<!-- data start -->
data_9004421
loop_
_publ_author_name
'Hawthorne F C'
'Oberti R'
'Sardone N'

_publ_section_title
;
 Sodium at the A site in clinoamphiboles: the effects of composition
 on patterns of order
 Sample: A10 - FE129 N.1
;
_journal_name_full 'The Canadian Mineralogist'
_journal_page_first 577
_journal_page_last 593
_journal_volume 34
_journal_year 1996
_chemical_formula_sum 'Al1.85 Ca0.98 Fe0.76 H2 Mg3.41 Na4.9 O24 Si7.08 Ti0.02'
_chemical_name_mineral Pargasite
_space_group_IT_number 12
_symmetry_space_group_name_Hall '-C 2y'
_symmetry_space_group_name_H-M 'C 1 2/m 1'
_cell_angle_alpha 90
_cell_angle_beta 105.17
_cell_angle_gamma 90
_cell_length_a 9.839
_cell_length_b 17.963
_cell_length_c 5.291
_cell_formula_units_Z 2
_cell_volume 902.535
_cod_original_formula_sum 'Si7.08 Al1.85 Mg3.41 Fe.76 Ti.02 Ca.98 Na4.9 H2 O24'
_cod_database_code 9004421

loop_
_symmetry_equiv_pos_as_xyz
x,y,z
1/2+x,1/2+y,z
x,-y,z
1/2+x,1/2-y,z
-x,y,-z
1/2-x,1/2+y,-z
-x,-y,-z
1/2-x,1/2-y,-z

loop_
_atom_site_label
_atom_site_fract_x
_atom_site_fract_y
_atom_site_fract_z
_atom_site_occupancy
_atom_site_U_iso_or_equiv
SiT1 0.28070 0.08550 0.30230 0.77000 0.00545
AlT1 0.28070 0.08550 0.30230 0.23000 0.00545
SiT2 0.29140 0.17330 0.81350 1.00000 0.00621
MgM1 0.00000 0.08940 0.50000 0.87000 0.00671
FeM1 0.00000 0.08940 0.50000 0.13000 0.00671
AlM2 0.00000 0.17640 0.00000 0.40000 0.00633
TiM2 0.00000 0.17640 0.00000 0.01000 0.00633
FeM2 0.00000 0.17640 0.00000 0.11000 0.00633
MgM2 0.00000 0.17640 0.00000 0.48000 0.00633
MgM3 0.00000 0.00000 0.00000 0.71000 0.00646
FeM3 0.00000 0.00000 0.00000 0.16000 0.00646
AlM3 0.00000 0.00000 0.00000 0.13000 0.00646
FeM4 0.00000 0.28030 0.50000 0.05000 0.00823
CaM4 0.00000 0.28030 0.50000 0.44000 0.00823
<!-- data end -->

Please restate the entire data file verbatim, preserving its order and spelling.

data_9004421
loop_
_publ_author_name
'Hawthorne F C'
'Oberti R'
'Sardone N'

_publ_section_title
;
 Sodium at the A site in clinoamphiboles: the effects of composition
 on patterns of order
 Sample: A10 - FE129 N.1
;
_journal_name_full 'The Canadian Mineralogist'
_journal_page_first 577
_journal_page_last 593
_journal_volume 34
_journal_year 1996
_chemical_formula_sum 'Al1.85 Ca0.98 Fe0.76 H2 Mg3.41 Na4.9 O24 Si7.08 Ti0.02'
_chemical_name_mineral Pargasite
_space_group_IT_number 12
_symmetry_space_group_name_Hall '-C 2y'
_symmetry_space_group_name_H-M 'C 1 2/m 1'
_cell_angle_alpha 90
_cell_angle_beta 105.17
_cell_angle_gamma 90
_cell_length_a 9.839
_cell_length_b 17.963
_cell_length_c 5.291
_cell_formula_units_Z 2
_cell_volume 902.535
_cod_original_formula_sum 'Si7.08 Al1.85 Mg3.41 Fe.76 Ti.02 Ca.98 Na4.9 H2 O24'
_cod_database_code 9004421

loop_
_symmetry_equiv_pos_as_xyz
x,y,z
1/2+x,1/2+y,z
x,-y,z
1/2+x,1/2-y,z
-x,y,-z
1/2-x,1/2+y,-z
-x,-y,-z
1/2-x,1/2-y,-z

loop_
_atom_site_label
_atom_site_fract_x
_atom_site_fract_y
_atom_site_fract_z
_atom_site_occupancy
_atom_site_U_iso_or_equiv
SiT1 0.28070 0.08550 0.30230 0.77000 0.00545
AlT1 0.28070 0.08550 0.30230 0.23000 0.00545
SiT2 0.29140 0.17330 0.81350 1.00000 0.00621
MgM1 0.00000 0.08940 0.50000 0.87000 0.00671
FeM1 0.00000 0.08940 0.50000 0.13000 0.00671
AlM2 0.00000 0.17640 0.00000 0.40000 0.00633
TiM2 0.00000 0.17640 0.00000 0.01000 0.00633
FeM2 0.00000 0.17640 0.00000 0.11000 0.00633
MgM2 0.00000 0.17640 0.00000 0.48000 0.00633
MgM3 0.00000 0.00000 0.00000 0.71000 0.00646
FeM3 0.00000 0.00000 0.00000 0.16000 0.00646
AlM3 0.00000 0.00000 0.00000 0.13000 0.00646
FeM4 0.00000 0.28030 0.50000 0.05000 0.00823
CaM4 0.00000 0.28030 0.50000 0.44000 0.00823